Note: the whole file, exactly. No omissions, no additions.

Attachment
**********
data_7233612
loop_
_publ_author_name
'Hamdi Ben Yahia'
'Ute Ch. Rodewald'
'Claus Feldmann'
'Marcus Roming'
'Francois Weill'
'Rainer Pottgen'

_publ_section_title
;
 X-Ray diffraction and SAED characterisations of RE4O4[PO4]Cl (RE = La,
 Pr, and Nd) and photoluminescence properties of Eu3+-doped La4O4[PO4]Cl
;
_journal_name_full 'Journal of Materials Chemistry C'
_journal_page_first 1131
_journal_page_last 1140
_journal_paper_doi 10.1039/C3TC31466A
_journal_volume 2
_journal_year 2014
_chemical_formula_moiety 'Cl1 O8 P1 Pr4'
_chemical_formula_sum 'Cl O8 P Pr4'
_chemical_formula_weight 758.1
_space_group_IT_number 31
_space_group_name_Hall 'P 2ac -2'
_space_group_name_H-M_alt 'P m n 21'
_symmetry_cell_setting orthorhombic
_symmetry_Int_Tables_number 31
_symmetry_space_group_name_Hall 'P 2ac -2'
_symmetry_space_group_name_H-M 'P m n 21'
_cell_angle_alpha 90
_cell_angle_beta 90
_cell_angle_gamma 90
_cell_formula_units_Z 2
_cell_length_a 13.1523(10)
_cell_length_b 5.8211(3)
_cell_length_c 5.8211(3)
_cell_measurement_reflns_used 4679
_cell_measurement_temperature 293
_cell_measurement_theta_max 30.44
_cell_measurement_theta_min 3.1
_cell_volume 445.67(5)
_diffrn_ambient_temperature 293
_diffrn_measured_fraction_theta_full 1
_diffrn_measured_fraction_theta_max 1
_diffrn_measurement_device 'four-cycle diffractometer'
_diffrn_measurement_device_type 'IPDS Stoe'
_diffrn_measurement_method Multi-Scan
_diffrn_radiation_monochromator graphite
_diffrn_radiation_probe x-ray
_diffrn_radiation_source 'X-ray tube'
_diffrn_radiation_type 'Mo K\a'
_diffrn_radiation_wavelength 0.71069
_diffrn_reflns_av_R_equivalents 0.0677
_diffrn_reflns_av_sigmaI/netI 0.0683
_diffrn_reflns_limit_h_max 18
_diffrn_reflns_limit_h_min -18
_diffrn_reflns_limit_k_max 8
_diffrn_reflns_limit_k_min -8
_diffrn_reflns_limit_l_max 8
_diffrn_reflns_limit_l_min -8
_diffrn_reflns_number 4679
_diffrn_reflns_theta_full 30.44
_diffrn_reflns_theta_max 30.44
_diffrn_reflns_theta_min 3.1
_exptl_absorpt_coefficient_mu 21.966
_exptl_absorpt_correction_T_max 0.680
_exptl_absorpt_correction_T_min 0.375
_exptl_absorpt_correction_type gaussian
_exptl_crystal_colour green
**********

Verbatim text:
data_7233612
loop_
_publ_author_name
'Hamdi Ben Yahia'
'Ute Ch. Rodewald'
'Claus Feldmann'
'Marcus Roming'
'Francois Weill'
'Rainer Pottgen'

_publ_section_title
;
 X-Ray diffraction and SAED characterisations of RE4O4[PO4]Cl (RE = La,
 Pr, and Nd) and photoluminescence properties of Eu3+-doped La4O4[PO4]Cl
;
_journal_name_full 'Journal of Materials Chemistry C'
_journal_page_first 1131
_journal_page_last 1140
_journal_paper_doi 10.1039/C3TC31466A
_journal_volume 2
_journal_year 2014
_chemical_formula_moiety 'Cl1 O8 P1 Pr4'
_chemical_formula_sum 'Cl O8 P Pr4'
_chemical_formula_weight 758.1
_space_group_IT_number 31
_space_group_name_Hall 'P 2ac -2'
_space_group_name_H-M_alt 'P m n 21'
_symmetry_cell_setting orthorhombic
_symmetry_Int_Tables_number 31
_symmetry_space_group_name_Hall 'P 2ac -2'
_symmetry_space_group_name_H-M 'P m n 21'
_cell_angle_alpha 90
_cell_angle_beta 90
_cell_angle_gamma 90
_cell_formula_units_Z 2
_cell_length_a 13.1523(10)
_cell_length_b 5.8211(3)
_cell_length_c 5.8211(3)
_cell_measurement_reflns_used 4679
_cell_measurement_temperature 293
_cell_measurement_theta_max 30.44
_cell_measurement_theta_min 3.1
_cell_volume 445.67(5)
_diffrn_ambient_temperature 293
_diffrn_measured_fraction_theta_full 1
_diffrn_measured_fraction_theta_max 1
_diffrn_measurement_device 'four-cycle diffractometer'
_diffrn_measurement_device_type 'IPDS Stoe'
_diffrn_measurement_method Multi-Scan
_diffrn_radiation_monochromator graphite
_diffrn_radiation_probe x-ray
_diffrn_radiation_source 'X-ray tube'
_diffrn_radiation_type 'Mo K\a'
_diffrn_radiation_wavelength 0.71069
_diffrn_reflns_av_R_equivalents 0.0677
_diffrn_reflns_av_sigmaI/netI 0.0683
_diffrn_reflns_limit_h_max 18
_diffrn_reflns_limit_h_min -18
_diffrn_reflns_limit_k_max 8
_diffrn_reflns_limit_k_min -8
_diffrn_reflns_limit_l_max 8
_diffrn_reflns_limit_l_min -8
_diffrn_reflns_number 4679
_diffrn_reflns_theta_full 30.44
_diffrn_reflns_theta_max 30.44
_diffrn_reflns_theta_min 3.1
_exptl_absorpt_coefficient_mu 21.966
_exptl_absorpt_correction_T_max 0.680
_exptl_absorpt_correction_T_min 0.375
_exptl_absorpt_correction_type gaussian
_exptl_crystal_colour green